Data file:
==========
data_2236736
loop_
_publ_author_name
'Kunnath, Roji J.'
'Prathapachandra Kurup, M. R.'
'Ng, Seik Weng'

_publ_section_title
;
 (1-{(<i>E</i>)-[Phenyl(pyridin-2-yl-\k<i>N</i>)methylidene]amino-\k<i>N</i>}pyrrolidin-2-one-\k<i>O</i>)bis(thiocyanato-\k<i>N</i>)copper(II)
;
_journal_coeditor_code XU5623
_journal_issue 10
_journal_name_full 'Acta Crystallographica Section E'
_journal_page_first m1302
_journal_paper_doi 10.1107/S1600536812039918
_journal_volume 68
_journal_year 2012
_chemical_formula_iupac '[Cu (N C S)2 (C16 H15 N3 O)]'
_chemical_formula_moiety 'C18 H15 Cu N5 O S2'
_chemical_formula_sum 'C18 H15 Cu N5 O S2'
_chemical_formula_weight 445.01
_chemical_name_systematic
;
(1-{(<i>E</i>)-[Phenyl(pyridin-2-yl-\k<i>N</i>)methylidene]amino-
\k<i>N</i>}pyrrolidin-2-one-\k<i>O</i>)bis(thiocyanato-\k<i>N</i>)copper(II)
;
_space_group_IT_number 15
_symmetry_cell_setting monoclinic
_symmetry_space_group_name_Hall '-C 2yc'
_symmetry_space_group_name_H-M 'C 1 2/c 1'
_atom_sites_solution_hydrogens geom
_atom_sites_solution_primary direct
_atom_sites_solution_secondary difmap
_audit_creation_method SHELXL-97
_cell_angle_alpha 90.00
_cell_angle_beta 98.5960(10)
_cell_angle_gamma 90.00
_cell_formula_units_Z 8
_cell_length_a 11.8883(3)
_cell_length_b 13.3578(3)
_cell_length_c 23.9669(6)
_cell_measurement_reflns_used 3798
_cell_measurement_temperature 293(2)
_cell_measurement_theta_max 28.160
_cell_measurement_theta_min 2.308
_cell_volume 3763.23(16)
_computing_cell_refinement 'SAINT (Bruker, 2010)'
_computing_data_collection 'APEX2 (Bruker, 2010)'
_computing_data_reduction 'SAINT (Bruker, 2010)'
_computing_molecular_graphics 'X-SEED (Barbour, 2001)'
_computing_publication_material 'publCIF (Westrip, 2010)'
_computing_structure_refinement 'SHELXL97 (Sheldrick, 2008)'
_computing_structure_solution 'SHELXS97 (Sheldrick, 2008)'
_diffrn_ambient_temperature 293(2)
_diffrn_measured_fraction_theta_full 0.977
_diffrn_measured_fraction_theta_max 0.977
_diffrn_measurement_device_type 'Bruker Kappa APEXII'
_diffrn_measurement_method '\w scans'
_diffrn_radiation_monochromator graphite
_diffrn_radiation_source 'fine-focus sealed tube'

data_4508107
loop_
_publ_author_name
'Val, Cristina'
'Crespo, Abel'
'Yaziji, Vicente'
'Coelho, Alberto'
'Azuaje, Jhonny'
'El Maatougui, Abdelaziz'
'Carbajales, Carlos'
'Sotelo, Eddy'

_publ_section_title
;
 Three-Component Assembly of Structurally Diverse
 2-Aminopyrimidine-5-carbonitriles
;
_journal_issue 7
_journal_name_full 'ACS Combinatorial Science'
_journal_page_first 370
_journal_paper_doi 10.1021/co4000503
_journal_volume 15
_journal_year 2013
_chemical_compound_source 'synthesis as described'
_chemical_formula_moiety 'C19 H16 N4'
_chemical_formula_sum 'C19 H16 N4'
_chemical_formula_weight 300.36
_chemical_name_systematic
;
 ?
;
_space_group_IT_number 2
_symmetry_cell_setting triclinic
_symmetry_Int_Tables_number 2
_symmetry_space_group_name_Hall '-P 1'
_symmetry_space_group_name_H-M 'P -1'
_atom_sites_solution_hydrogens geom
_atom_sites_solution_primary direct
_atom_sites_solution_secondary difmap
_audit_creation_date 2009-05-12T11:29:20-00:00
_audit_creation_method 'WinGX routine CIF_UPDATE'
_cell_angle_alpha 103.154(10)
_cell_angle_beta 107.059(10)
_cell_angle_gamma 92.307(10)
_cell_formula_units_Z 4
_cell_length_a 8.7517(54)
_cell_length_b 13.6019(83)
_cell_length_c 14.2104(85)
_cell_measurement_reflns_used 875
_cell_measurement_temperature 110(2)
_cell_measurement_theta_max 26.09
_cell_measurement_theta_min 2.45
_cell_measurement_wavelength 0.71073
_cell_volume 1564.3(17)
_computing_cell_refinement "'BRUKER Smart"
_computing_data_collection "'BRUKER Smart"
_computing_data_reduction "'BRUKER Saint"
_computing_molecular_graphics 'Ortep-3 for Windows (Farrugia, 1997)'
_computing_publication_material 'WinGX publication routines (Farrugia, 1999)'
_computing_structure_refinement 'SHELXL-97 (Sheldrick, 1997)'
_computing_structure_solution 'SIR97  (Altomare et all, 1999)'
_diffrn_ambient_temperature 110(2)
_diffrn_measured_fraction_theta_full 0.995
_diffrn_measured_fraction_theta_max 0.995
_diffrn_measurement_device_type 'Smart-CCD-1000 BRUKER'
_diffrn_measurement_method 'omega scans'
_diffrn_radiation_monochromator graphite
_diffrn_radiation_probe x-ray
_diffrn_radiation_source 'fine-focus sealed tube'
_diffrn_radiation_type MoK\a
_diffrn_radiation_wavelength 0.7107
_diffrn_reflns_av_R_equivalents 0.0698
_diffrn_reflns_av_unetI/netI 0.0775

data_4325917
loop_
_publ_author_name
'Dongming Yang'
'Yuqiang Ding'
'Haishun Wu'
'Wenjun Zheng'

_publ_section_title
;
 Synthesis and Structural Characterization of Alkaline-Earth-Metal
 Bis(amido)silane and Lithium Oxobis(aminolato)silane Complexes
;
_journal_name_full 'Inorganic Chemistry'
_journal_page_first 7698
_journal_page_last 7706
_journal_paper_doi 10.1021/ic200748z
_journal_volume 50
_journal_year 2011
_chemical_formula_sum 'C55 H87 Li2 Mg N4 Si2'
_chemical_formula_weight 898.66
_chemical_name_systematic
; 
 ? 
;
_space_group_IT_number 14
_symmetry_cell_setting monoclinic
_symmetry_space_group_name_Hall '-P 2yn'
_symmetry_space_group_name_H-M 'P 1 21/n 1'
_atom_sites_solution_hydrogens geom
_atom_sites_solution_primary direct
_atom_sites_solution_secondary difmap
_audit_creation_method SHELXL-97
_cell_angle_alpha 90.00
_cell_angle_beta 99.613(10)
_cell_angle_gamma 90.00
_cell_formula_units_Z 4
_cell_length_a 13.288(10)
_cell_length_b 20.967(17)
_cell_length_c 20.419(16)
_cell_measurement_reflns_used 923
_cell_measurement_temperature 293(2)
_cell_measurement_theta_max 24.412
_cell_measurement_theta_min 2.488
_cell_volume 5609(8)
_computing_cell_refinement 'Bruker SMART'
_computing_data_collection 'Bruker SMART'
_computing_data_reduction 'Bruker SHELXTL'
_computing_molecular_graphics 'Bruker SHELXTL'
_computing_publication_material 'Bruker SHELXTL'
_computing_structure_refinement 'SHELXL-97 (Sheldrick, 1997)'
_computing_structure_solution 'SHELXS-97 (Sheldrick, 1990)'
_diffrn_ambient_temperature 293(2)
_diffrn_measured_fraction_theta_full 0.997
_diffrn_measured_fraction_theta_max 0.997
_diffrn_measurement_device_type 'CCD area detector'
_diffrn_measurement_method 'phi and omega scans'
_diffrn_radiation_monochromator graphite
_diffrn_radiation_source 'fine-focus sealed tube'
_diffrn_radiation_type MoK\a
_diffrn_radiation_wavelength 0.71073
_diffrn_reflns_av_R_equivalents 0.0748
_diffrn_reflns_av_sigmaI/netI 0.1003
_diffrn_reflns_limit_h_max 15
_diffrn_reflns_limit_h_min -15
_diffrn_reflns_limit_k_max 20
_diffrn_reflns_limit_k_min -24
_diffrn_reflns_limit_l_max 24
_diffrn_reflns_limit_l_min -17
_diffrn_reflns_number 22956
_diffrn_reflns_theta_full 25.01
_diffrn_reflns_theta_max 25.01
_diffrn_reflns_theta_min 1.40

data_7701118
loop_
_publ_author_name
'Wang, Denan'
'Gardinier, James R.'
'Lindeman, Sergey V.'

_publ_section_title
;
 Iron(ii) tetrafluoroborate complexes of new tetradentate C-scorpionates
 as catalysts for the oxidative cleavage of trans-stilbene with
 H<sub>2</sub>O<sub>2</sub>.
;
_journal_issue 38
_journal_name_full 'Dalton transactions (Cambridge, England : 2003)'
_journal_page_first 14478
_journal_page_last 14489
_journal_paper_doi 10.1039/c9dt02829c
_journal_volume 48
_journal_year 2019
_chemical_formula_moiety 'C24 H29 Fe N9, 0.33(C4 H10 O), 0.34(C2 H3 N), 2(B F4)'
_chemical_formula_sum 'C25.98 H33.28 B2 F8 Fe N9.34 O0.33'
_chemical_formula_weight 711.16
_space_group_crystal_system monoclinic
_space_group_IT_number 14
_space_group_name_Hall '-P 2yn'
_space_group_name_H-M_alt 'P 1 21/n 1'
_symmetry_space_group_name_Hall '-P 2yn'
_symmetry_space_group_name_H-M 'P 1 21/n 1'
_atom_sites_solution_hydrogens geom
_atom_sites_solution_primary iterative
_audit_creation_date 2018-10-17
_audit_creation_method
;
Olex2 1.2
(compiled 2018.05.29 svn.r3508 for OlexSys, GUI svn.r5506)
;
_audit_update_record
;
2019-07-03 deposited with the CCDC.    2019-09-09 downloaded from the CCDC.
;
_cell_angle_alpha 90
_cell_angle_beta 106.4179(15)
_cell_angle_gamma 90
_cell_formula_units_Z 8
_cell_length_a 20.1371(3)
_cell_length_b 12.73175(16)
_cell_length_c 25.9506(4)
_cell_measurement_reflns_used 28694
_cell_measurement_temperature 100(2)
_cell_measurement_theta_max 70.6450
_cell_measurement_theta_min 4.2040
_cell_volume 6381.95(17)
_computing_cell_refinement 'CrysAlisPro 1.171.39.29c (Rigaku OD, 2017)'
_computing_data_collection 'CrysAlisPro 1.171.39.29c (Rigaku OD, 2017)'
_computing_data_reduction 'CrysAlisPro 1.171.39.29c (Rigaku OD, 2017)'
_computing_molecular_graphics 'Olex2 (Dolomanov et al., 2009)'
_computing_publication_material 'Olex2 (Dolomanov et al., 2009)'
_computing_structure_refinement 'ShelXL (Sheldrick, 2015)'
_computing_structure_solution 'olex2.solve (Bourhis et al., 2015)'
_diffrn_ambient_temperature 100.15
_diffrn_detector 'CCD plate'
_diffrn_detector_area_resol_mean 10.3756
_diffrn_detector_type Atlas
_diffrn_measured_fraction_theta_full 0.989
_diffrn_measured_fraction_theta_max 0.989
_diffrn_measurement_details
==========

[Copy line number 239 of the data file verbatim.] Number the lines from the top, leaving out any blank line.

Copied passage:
(compiled 2018.05.29 svn.r3508 for OlexSys, GUI svn.r5506)